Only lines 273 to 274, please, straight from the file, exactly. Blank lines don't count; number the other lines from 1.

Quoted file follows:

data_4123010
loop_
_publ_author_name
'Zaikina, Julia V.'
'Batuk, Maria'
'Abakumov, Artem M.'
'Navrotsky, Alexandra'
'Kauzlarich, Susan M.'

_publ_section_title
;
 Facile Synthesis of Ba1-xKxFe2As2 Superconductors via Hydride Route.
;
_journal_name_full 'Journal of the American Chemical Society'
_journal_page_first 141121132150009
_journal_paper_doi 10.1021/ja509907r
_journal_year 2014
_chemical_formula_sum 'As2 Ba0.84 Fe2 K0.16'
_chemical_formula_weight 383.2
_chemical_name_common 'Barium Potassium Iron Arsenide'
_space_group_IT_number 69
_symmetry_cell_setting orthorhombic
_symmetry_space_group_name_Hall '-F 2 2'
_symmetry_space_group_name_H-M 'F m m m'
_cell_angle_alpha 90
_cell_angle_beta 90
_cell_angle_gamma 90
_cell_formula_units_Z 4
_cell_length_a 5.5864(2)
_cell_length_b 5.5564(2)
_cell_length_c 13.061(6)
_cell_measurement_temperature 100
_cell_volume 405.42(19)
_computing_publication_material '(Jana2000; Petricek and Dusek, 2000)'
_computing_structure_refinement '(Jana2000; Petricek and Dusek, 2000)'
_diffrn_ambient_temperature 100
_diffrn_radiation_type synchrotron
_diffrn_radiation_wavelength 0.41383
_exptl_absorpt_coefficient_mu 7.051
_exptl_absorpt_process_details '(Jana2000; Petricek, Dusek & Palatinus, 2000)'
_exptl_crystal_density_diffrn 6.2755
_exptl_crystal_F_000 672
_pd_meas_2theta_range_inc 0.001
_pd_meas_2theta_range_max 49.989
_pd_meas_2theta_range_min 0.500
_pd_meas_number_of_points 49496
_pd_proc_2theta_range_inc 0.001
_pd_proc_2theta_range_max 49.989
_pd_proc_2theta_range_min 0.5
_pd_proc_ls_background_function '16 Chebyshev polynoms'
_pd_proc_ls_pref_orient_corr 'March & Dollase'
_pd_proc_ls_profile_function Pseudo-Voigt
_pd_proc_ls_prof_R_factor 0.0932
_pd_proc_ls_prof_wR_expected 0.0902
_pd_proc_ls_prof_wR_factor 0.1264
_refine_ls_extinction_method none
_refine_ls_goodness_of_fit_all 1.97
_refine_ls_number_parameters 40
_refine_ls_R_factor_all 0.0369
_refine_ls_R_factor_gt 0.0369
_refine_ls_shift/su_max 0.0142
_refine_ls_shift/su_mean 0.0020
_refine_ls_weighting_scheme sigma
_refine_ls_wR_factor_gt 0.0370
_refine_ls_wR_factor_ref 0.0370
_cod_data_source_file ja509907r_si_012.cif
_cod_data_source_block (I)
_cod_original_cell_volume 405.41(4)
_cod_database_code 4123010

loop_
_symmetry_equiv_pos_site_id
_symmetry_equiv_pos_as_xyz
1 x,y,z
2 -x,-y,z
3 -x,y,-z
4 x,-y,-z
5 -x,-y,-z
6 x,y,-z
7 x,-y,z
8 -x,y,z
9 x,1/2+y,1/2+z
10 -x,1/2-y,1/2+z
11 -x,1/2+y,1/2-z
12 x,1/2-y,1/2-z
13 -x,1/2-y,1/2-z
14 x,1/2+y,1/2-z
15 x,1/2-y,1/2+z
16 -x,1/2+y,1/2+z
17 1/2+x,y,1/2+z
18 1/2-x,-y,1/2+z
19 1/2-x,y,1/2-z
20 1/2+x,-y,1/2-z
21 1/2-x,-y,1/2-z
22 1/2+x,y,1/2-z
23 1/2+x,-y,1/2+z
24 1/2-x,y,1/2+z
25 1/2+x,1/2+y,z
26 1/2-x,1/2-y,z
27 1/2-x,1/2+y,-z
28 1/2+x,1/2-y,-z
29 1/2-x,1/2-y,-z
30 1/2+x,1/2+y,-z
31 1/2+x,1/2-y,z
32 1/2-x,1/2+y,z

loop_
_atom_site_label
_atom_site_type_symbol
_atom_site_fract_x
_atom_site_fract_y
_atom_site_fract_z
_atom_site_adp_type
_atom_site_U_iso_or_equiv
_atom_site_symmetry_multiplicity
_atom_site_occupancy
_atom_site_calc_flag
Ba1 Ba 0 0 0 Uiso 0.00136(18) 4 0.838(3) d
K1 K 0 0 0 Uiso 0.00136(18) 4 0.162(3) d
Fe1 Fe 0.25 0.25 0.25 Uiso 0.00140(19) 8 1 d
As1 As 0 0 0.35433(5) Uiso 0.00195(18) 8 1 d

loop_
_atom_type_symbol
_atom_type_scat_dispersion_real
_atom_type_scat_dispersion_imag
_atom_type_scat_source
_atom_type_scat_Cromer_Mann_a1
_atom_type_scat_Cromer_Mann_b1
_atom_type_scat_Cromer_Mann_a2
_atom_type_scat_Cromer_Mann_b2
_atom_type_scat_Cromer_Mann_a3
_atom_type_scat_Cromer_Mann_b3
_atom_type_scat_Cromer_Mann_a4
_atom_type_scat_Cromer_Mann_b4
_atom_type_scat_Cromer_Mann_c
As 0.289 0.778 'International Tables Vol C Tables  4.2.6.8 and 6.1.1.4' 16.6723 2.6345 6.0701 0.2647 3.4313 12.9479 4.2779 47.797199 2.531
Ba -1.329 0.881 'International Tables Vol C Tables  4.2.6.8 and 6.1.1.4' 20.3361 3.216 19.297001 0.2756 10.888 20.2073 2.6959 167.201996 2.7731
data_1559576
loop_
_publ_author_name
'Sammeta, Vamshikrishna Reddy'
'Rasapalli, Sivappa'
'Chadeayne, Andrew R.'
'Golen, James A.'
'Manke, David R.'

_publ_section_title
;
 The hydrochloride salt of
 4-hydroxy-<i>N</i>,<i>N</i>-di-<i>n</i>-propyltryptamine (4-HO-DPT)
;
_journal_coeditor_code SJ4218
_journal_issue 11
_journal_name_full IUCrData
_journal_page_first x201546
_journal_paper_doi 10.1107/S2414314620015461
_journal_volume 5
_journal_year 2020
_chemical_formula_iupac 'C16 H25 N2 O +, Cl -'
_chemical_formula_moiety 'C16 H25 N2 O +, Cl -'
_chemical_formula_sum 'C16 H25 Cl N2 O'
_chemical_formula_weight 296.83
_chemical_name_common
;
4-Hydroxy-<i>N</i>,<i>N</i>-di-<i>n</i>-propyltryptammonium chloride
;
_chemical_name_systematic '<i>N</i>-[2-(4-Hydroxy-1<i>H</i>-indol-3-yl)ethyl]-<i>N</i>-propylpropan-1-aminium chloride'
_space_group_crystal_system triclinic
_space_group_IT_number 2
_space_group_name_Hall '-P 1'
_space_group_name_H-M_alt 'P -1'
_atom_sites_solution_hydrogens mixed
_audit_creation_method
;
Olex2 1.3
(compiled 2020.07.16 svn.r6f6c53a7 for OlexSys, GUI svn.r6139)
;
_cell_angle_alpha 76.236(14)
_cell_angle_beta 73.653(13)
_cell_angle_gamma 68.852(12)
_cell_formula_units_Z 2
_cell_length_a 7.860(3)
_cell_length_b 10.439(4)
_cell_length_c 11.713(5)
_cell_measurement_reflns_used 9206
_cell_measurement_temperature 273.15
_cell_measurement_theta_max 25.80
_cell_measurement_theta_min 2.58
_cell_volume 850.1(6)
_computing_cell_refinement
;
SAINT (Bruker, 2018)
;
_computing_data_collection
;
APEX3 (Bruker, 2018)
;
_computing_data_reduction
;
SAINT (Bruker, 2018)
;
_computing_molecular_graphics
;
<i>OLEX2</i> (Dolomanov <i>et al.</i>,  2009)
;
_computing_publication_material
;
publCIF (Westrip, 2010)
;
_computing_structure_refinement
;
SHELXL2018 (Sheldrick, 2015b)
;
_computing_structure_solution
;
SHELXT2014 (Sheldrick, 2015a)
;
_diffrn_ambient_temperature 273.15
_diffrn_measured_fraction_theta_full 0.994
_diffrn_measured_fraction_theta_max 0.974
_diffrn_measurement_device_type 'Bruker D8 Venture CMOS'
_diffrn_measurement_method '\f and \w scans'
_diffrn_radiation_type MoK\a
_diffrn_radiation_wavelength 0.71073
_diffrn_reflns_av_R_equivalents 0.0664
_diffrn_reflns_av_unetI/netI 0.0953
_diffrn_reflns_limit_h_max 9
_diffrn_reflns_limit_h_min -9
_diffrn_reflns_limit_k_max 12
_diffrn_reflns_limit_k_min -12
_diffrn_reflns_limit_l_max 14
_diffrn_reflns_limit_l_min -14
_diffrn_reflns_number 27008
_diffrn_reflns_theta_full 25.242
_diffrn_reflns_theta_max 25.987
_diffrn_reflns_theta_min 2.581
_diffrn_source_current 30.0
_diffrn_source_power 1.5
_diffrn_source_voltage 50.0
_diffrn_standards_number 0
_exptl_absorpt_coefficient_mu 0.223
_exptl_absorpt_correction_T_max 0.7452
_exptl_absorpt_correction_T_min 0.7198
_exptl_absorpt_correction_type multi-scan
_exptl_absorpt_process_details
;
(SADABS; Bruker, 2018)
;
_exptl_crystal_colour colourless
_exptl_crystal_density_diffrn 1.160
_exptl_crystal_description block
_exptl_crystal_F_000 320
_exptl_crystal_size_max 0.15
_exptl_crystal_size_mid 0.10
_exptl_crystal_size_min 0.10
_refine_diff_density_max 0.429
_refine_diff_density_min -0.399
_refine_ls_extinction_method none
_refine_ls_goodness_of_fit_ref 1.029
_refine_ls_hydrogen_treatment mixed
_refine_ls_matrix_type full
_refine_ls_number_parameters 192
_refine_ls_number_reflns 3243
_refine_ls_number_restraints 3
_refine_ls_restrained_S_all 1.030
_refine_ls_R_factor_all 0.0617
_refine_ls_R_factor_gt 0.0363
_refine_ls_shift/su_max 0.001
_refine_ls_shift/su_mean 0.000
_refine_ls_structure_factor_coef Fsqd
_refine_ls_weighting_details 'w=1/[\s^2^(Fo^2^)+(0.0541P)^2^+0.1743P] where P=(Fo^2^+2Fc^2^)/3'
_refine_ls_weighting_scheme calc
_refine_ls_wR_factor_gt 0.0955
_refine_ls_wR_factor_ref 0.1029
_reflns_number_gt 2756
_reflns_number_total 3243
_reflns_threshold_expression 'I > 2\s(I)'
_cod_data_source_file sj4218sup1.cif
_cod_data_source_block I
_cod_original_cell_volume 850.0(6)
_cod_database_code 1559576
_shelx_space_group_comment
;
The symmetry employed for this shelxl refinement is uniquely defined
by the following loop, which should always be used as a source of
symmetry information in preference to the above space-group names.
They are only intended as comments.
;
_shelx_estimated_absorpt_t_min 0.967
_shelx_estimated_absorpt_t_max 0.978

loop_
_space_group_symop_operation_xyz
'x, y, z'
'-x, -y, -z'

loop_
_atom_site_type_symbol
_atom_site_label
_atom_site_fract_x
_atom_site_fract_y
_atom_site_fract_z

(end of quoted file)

_reflns_threshold_expression 'I > 2\s(I)'
_cod_data_source_file sj4218sup1.cif